Link

Pulling kids from war’s rubble
August 22, 2016

(The Christian Science Monitor) – Within days of each other in August, two news items about children in conflicts caught the world’s attention. And each in a different way offered a reminder of why focusing on their plight in war is a necessary path to peace. One was the image of a five-year-old Syrian boy, Omran Daqneesh, sitting with a bedazzled look in an ambulance after being pulled from a house in Aleppo bombed by either a Syrian or Russian jet. The other item was about a suicide bomber, believed to be around 13 and trained by Islamic State (IS), who killed 51 people at a wedding in Turkey. Nearly half of those killed by the child soldier were children themselves.

 

Link

Child labour a growing problem in war-torn Iraq
August 22, 2016

(Al Jazeera) – “I have friends,” eight-year-old Abdul Karim says from his soft-drink stand inside Iraq’s Ameriat al-Fallujah camp, “but I can’t play with them because I have to work to support my family.” He is just one of more than half a million Iraqi children being forced to leave school and work as their country remains embroiled in crisis, according to UNICEF, the United Nations children’s agency.

 

Link

Child bomber in Turkey not the only violent use of children
August 21, 2016

(The Associated Press) – The suicide attacker who detonated his explosives amid an outdoor Kurdish wedding party in southeastern Turkey, killing at least 51 people, was an Islamic State group child as young as 12 years old. The extremist group has a history of using children as weapons, sending them to their death strapped with explosives and putting them on front lines in Iraq and Syria.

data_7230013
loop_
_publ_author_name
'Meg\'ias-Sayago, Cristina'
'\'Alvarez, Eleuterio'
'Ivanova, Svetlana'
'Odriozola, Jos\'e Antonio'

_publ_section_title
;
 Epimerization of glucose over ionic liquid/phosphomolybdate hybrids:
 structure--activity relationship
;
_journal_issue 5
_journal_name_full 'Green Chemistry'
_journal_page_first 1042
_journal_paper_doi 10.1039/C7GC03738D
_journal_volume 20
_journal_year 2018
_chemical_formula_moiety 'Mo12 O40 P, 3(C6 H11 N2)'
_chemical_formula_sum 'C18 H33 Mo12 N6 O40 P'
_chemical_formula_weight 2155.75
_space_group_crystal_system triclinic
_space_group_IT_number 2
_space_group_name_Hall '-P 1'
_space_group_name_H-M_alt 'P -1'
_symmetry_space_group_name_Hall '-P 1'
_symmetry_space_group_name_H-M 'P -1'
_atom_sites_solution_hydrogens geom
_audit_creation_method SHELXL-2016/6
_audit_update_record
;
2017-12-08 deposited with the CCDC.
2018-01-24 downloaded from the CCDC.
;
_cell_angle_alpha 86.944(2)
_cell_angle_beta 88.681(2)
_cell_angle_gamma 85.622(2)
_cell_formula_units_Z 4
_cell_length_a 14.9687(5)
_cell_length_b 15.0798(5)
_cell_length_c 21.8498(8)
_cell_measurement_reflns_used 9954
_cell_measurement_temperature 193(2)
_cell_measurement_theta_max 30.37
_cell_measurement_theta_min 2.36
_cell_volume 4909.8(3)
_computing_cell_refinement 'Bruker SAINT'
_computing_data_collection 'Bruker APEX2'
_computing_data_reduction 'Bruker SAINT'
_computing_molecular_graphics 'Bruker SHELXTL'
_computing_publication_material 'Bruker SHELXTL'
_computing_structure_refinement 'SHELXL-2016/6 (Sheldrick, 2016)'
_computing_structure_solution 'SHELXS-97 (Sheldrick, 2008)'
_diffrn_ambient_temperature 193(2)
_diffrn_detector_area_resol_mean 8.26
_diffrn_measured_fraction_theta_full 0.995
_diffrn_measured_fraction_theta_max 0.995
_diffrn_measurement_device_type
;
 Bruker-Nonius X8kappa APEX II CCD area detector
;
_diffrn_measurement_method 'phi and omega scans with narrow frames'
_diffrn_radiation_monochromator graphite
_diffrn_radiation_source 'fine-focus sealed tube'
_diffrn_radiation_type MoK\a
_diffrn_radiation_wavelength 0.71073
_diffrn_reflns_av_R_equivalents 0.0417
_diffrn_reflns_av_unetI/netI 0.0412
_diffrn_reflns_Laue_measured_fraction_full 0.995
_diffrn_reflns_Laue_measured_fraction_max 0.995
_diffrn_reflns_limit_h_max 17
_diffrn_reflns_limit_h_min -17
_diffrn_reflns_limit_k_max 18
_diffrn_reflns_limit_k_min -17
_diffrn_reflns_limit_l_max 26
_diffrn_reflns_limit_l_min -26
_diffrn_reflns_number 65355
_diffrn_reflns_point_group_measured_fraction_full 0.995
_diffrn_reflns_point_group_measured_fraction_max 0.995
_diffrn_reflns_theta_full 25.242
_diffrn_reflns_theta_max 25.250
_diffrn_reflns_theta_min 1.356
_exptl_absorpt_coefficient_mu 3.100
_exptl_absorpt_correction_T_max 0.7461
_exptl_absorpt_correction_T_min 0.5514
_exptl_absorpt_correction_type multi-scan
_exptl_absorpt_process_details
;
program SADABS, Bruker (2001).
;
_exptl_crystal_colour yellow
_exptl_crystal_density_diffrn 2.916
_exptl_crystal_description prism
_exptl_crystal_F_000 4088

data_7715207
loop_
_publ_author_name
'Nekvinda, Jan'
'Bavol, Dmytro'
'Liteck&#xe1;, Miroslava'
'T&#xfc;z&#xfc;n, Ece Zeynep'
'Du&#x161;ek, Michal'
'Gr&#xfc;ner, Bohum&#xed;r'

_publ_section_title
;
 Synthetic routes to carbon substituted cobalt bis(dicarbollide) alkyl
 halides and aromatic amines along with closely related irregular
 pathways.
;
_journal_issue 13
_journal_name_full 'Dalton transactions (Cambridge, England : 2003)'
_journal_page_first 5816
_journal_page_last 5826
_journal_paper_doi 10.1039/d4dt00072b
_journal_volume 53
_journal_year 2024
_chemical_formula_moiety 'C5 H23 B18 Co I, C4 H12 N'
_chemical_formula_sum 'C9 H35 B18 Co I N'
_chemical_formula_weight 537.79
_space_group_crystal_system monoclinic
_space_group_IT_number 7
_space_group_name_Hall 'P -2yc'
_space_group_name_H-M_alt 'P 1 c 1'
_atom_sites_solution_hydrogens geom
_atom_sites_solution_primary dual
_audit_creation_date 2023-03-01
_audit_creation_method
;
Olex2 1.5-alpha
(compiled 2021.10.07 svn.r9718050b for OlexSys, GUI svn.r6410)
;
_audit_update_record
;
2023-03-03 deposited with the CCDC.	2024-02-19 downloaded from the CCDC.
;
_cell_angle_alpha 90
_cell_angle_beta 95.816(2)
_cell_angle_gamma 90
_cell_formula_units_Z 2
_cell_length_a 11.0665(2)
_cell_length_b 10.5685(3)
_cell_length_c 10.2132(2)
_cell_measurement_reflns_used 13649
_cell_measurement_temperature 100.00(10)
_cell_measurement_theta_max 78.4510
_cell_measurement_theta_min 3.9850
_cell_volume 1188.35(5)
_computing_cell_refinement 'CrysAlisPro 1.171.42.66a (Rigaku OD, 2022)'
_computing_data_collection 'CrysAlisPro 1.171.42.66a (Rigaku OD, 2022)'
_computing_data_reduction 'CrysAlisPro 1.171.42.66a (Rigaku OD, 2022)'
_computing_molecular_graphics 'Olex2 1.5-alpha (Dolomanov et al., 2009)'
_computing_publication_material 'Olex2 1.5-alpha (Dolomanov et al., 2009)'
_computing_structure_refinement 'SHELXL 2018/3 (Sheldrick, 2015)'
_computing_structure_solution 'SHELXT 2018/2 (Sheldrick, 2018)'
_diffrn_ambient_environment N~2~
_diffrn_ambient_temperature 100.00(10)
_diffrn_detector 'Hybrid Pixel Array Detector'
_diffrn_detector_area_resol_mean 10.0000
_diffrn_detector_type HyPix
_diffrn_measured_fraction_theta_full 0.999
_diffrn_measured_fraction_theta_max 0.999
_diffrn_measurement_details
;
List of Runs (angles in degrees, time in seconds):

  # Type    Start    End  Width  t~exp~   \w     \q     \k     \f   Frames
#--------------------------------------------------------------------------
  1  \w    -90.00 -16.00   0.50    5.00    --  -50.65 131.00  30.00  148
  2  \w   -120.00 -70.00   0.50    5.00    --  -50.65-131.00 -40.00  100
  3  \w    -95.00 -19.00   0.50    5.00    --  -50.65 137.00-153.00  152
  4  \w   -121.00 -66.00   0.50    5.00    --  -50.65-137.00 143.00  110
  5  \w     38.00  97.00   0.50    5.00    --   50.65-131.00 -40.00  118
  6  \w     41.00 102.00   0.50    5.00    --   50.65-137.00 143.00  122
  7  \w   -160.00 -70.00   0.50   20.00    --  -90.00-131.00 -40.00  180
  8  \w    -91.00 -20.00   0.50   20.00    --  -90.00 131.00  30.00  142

Link

South Sudan’s Suspected Rapists Must be Brought to Justice
August 20, 2016

(Newsweek) – On the morning of July 21, three women left a United Nations base on the outskirts of Juba, the capital of South Sudan, to buy food for their children. They are among thousands of people taking shelter in U.N. bases because of the country’s on-again, off-again conflict. They had heard stories of soldiers from the South Sudanese army raping women as they came back from similar shopping trips, so they hoped to return early enough to avoid trouble. But as they walked back from the market around noon, a group of uniformed soldiers with guns and knives stopped the women, beat them with rifle butts, seized their food and phones, and took them to a nearby walled compound.

 

Link

Exclusive: U.S. withdraws staff from Saudi Arabia dedicated to Yemen planning
August 19, 2016

(Reuters) – The U.S. military has withdrawn from Saudi Arabia its personnel who were coordinating with the Saudi-led air campaign in Yemen, and sharply reduced the number of staff elsewhere who were assisting in that planning, U.S. officials told Reuters. Fewer than five U.S. service people are now assigned full-time to the “Joint Combined Planning Cell,” which was established last year to coordinate U.S. support, including air-to-air refueling of coalition jets and limited intelligence-sharing, Lieutenant Ian McConnaughey, a U.S. Navy spokesman in Bahrain, told Reuters.

 

Link